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[Robert J. Fouser] Revisiting multicultural policies

The year 2008 is remembered most around the world for the financial crisis that brought on the worst economic downturn since the 1930s. In South Korea, 2008 is remembered as the first year of recently jailed Lee Myung-bak’s presidency. 

In spring, only months after his inauguration, massive demonstrations against the resumption of US beef imports caused Lee’s popularity to dip. In fall, the spreading financial crisis raised the specter of another 1997-style collapse, but Lee moved quickly, and Korea avoided the worst of the crisis.

Despite the turmoil, Lee managed to start several initiatives, some of which remain in place today. Among the most interesting is policy support for “multicultural families.” Multicultural families in Korea are defined as a family in which one of the parents was not born in Korea. 

As South Korea opened up after the 1997 economic crisis, men in rural areas who had difficulty finding brides began marrying foreign women, mostly from Southeast Asia. Once in South Korea, these women faced difficulties adjusting to life in conservative rural areas. As their numbers increased, local governments began to develop programs to help these women assimilate to life in South Korea, mostly in the form of language and cultural courses.

By 2008, the number of multicultural families had grown to the point where local governments needed support from the national government. The government responded by enacting the Support for Multicultural Families Act, which expanded programs around the country. 

With greater government interest, the media gave multicultural families extensive coverage for the first time. One interesting development was the start of the Korea Immigration and Integration Program in 2010. All foreign nationals are eligible and participants who complete the program are given a fast track to permanent residency or citizenship.

In 2012, the then-ruling Saenuri Party, the predecessor of the current opposition Liberty Korea Party, nominated Jasmine Lee, a Philippine-born TV personality, for a seat as a proportional representative the National Assembly. She won and became the first non-ethnic Korean and naturalized South Korean to become a lawmaker.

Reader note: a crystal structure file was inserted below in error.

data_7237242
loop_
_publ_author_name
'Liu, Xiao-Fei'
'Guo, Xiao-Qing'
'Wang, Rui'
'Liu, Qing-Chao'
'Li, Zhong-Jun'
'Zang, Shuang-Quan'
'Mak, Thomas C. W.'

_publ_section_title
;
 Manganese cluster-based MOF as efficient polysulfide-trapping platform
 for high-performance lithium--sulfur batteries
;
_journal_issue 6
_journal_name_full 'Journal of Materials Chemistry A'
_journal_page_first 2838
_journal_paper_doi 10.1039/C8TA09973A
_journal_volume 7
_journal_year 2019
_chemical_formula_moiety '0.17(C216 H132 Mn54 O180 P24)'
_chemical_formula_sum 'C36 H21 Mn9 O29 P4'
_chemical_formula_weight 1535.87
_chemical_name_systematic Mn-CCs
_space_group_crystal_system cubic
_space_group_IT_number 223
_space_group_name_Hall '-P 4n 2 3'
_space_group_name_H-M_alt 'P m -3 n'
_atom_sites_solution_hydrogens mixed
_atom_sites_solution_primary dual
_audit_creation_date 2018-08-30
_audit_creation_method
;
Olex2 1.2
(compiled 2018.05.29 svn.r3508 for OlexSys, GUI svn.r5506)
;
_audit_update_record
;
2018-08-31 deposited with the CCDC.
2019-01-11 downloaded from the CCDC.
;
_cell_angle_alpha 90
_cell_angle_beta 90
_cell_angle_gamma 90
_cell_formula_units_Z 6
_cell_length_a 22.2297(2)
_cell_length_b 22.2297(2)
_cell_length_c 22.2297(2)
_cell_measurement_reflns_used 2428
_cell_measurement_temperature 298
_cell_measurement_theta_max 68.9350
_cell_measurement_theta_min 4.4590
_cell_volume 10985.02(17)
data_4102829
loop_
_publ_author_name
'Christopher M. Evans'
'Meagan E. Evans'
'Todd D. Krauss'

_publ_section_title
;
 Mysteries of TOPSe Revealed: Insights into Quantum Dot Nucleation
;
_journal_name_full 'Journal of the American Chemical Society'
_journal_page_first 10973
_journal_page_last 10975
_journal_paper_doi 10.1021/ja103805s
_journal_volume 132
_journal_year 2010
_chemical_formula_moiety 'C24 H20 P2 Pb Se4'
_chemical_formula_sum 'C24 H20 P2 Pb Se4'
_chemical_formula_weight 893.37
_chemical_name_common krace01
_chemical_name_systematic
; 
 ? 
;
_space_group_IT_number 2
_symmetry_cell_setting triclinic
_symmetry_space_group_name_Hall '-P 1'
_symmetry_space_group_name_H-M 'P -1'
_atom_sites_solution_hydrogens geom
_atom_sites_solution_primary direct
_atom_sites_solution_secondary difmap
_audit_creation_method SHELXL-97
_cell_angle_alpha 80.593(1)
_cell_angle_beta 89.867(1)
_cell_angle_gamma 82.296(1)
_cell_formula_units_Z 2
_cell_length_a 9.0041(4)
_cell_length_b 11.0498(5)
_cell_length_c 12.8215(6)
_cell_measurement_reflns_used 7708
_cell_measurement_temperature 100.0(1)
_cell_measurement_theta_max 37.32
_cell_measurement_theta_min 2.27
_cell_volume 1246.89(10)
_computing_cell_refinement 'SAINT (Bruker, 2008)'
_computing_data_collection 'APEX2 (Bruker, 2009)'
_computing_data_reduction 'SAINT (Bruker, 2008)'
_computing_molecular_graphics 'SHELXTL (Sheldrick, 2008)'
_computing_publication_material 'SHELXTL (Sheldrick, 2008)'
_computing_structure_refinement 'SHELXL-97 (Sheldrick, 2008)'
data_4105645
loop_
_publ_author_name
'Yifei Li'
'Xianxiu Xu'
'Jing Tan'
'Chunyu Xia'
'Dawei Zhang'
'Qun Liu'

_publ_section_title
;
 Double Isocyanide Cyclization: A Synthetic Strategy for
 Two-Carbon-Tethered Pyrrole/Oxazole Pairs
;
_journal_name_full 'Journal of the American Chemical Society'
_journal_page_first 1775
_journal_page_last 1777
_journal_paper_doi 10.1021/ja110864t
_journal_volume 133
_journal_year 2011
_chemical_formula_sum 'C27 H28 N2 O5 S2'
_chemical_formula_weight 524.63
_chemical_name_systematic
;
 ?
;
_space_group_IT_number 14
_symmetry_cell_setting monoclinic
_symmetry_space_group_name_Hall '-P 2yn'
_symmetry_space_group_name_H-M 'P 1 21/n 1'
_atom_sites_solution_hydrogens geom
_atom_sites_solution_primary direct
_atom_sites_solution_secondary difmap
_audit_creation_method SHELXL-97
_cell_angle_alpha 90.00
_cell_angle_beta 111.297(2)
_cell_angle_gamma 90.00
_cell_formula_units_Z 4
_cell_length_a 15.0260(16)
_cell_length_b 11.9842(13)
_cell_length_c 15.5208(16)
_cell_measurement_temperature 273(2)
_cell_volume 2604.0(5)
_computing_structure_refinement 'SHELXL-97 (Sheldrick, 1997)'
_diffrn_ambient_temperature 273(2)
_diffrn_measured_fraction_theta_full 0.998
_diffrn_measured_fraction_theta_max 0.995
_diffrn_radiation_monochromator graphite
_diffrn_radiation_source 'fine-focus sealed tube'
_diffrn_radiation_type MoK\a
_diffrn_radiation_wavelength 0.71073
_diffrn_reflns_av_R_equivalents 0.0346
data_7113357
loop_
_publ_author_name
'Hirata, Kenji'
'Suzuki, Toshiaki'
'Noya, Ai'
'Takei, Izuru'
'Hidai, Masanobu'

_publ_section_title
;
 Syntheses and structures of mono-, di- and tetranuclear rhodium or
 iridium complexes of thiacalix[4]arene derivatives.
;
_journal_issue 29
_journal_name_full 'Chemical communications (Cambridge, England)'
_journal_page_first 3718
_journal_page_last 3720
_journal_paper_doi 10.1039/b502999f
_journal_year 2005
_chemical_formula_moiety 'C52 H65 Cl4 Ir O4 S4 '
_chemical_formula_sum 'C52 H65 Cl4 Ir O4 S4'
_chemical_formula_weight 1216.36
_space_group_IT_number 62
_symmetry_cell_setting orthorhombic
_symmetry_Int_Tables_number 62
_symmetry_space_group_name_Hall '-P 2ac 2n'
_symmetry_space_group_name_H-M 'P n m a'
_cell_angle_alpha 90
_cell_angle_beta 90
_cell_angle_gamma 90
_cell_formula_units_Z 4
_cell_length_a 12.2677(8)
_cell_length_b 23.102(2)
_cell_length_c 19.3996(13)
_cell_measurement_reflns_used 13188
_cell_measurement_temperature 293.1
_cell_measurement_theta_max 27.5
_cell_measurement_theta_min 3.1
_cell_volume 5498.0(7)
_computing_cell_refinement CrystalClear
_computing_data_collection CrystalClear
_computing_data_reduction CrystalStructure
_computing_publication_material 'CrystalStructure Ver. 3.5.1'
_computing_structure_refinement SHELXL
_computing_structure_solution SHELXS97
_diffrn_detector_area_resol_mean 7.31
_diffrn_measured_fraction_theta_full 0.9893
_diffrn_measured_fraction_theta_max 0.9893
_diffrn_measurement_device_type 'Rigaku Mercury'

Interest in multicultural families began to fall as Lee became a lame duck and his term ended. His successors, Park Geun-hye, who was recently sentenced to 24 years in prison, and Moon Jae-in, have paid less attention to multicultural families. President Moon has been in office only a year, and tension over North Korea’s nuclear weapons and ballistic missile programs has dominated his concern.

In the meantime, the number of multicultural families has continued to grow. According to a recent report by Yonhap News Agency, 109,387 children from multicultural families attend school and make up 1.9 percent of the total. Children from multicultural families make up 2.5 percent of elementary school students and 5.9 percent of all students in villages and rural areas. 

Though small compared to the situation in North America and Western European countries, it is a dramatic increase since 2000. In 2012, for example, the number of children from multicultural families was 46,954.

The increase in multicultural families has stirred negative feelings among some Koreans. This fits a pattern worldwide in which minority groups face more prejudice as their numbers increase. According to a recent report in the Segye Ilbo, Korean parents in Seoul are increasingly transferring their children out of schools that have a high percentage of students from multicultural families because the “school atmosphere is not good.” One elementary school in Yeongdeungpo started the 2017 school year with 50 percent of its cohort made up of multicultural students but ended it with 80 percent, as parents transferred their children out of the school.

Lack of leadership at the national level, however, has not stopped local governments from continuing to expand their efforts to support multicultural families. At the beginning of this year, Guro District in Seoul set up a division for multicultural policy under the Life and Welfare Bureau. Guro District has a large population of foreign workers as well as multicultural families and decided to streamline support for those groups.

Nongovernmental organizations, religious organizations and other groups have continued to help multicultural families and foreign workers. Some groups, such as Purun People, which started out aiding foreign workers in the 1990s have included multicultural families in their work. In 2008, it helped open the Modoo Library, a children’s library with books in Korean and languages from 20 countries.

Guru District and Purun People offer hope that grassroots efforts will continue despite a lack of interest from the national government. They will also play an important role in helping Koreans develop a better understanding of the ever-increasing number of different people in their midst. 

By Robert J. Fouser

Robert J. Fouser, a former associate professor of Korean language education at Seoul National University, writes on Korea from Pawtucket, Rhode Island. He can be reached at -- Ed.